Figure 2: On the opposite side to the direction of movement of the tooth, the area of the PDL is wider and the blood vessels are dilated. In the area where the PDL is stretched as a result of the shift we observe the blood vessels dilated and partially filled .
Fig.3: Schematic representation of the increase of blood vessels's compression due to increase of pressure in the PDL. On specific value of continuous pressure, vessels are completely occluded and there is a sterile necrosis of the periodontal tissue.
Pressure tension Theory
It is based on the classical hypothesis that cell differentiation and eventually tooth movement are controlled by chemicals signals rather than electrical. There are no doubts that chemical messengers intervene in the succession of events leading to bone remodeling and tooth movement.
According to this theory, a continuous force causes a movement of blood flow in the PDL through an action of the tooth movement within the alveolus, which means a compression of the ligament in some areas and a traction in others. Blood flow decreases in the areas of compression (Fig. 1) of the PDL, while the same or increased in areas of strength (Fig 2). In areas where the PDL is particularly stretched, blood flow may be reduced temporarily. Modifications of spraying are associated with rapid chemicals changes. For example, the oxygen tension decreases in the areas of compression and may tend to increase in areas of tension; similarly, in a few minutes variations in other metabolites can be registered . These chemical changes can stimulate, directly or through other biologically active substances, a special cell differentiation. According to this hypothesis, the tooth movement can be explained in three stages: (1) alteration of blood flow resulting from the pressure exerted on the PDL, (2) synthesis or release of chemical messengers, (3) activation of specialized cells. (Table 1)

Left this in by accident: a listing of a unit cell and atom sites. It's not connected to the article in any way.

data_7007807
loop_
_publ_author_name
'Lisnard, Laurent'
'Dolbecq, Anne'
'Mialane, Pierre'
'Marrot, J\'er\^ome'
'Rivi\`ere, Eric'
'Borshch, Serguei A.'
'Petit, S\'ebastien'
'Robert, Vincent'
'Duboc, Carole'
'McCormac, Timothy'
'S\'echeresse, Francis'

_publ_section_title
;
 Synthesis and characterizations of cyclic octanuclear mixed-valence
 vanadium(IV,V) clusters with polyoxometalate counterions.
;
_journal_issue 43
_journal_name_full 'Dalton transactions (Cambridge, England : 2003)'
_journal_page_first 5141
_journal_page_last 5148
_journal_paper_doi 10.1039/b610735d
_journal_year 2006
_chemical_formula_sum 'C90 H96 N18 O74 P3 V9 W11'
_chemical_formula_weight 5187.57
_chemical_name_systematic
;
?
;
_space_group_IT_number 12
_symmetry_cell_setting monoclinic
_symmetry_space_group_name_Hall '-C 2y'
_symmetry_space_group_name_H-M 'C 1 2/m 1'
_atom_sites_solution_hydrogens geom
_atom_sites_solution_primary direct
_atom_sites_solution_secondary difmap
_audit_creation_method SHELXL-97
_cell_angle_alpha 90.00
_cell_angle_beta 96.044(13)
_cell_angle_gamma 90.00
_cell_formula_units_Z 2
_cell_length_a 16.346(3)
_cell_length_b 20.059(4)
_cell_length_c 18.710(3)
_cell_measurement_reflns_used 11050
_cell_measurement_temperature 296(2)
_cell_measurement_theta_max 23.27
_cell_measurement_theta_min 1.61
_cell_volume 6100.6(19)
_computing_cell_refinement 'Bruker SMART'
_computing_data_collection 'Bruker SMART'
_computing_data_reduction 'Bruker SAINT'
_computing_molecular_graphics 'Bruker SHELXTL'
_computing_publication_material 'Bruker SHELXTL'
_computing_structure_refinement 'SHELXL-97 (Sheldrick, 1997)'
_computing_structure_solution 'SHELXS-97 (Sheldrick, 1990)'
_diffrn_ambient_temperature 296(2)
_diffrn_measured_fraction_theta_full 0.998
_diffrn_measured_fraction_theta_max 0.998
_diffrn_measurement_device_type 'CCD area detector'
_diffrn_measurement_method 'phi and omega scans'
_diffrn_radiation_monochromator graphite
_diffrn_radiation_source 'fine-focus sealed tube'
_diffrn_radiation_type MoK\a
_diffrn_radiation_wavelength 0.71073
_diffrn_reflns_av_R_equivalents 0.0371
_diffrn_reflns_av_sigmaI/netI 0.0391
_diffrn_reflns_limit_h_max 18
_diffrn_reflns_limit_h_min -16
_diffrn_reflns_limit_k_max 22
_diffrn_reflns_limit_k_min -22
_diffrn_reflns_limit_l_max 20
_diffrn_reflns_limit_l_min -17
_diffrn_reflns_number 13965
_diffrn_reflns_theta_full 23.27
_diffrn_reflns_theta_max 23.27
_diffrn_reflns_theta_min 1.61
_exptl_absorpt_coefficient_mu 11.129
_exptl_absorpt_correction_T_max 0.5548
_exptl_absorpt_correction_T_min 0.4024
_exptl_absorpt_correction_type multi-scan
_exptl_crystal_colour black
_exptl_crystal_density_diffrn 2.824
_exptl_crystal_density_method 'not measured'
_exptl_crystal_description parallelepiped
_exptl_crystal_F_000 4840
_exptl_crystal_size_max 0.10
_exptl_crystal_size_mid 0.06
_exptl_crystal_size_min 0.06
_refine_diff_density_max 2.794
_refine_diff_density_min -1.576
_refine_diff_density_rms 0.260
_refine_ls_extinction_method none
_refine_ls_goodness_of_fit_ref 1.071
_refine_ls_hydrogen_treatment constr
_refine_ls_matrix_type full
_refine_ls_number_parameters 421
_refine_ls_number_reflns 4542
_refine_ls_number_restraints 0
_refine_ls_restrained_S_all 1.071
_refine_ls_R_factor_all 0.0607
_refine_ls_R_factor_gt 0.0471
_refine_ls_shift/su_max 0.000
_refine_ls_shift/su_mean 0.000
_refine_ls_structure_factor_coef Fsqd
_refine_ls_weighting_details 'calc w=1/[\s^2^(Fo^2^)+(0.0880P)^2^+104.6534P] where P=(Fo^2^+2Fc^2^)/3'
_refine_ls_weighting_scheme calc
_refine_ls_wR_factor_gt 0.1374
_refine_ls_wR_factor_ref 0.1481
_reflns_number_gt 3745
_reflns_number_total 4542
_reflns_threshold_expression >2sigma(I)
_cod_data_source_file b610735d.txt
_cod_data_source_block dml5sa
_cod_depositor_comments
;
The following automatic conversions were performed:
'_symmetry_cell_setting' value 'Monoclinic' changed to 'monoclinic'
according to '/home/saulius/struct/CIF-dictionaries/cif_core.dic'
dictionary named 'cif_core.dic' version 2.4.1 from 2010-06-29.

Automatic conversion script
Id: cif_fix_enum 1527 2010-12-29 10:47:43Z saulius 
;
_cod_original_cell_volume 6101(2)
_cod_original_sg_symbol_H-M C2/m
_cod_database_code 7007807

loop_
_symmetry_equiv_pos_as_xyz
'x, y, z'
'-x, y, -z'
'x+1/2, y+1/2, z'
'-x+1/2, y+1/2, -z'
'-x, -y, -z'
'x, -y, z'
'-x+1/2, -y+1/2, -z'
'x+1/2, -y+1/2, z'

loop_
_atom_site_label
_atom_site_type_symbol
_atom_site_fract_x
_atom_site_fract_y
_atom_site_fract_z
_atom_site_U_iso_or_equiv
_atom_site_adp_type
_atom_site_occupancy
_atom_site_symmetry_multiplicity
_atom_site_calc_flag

Effects of forces of different magnitudes
The greater is the force applied on the PDL, the higher is the reduction of the flow inside until come to a complete collapse of blood vessels and subsequent ischemia (Fig. 3). This result was obtained in experimental animals in which the increase of the force applied to a tooth is accompanied by a reduced perfusion of the areas of the PDL subjected to compression (Fig 1 and 2).
Comparaison of the sequence of events that occur by applying a light and heavy orthodontic forces .